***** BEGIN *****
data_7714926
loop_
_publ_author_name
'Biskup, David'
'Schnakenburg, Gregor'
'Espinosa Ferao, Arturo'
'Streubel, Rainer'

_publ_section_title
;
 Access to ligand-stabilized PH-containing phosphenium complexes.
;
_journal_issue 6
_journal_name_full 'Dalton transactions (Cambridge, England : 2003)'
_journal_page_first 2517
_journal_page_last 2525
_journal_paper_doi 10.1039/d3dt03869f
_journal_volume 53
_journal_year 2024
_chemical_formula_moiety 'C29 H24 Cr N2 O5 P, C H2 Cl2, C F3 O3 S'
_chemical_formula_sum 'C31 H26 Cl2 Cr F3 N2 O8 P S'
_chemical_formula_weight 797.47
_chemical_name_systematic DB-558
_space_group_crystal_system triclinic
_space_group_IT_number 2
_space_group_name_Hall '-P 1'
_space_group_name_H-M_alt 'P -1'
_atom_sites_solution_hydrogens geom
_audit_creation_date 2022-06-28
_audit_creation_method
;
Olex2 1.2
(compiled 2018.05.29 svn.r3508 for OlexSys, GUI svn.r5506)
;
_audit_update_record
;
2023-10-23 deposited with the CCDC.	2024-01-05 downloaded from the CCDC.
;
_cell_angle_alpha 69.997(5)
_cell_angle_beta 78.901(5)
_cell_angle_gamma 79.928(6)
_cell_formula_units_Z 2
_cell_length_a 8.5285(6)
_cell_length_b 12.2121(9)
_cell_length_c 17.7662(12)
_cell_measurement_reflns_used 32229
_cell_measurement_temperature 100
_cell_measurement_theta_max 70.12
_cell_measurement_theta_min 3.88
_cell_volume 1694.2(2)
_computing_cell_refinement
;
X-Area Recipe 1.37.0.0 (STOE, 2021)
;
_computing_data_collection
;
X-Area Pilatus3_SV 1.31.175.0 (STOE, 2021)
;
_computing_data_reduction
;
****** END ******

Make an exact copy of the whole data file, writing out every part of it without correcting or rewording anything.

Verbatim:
data_7714926
loop_
_publ_author_name
'Biskup, David'
'Schnakenburg, Gregor'
'Espinosa Ferao, Arturo'
'Streubel, Rainer'

_publ_section_title
;
 Access to ligand-stabilized PH-containing phosphenium complexes.
;
_journal_issue 6
_journal_name_full 'Dalton transactions (Cambridge, England : 2003)'
_journal_page_first 2517
_journal_page_last 2525
_journal_paper_doi 10.1039/d3dt03869f
_journal_volume 53
_journal_year 2024
_chemical_formula_moiety 'C29 H24 Cr N2 O5 P, C H2 Cl2, C F3 O3 S'
_chemical_formula_sum 'C31 H26 Cl2 Cr F3 N2 O8 P S'
_chemical_formula_weight 797.47
_chemical_name_systematic DB-558
_space_group_crystal_system triclinic
_space_group_IT_number 2
_space_group_name_Hall '-P 1'
_space_group_name_H-M_alt 'P -1'
_atom_sites_solution_hydrogens geom
_audit_creation_date 2022-06-28
_audit_creation_method
;
Olex2 1.2
(compiled 2018.05.29 svn.r3508 for OlexSys, GUI svn.r5506)
;
_audit_update_record
;
2023-10-23 deposited with the CCDC.	2024-01-05 downloaded from the CCDC.
;
_cell_angle_alpha 69.997(5)
_cell_angle_beta 78.901(5)
_cell_angle_gamma 79.928(6)
_cell_formula_units_Z 2
_cell_length_a 8.5285(6)
_cell_length_b 12.2121(9)
_cell_length_c 17.7662(12)
_cell_measurement_reflns_used 32229
_cell_measurement_temperature 100
_cell_measurement_theta_max 70.12
_cell_measurement_theta_min 3.88
_cell_volume 1694.2(2)
_computing_cell_refinement
;
X-Area Recipe 1.37.0.0 (STOE, 2021)
;
_computing_data_collection
;
X-Area Pilatus3_SV 1.31.175.0 (STOE, 2021)
;
_computing_data_reduction
;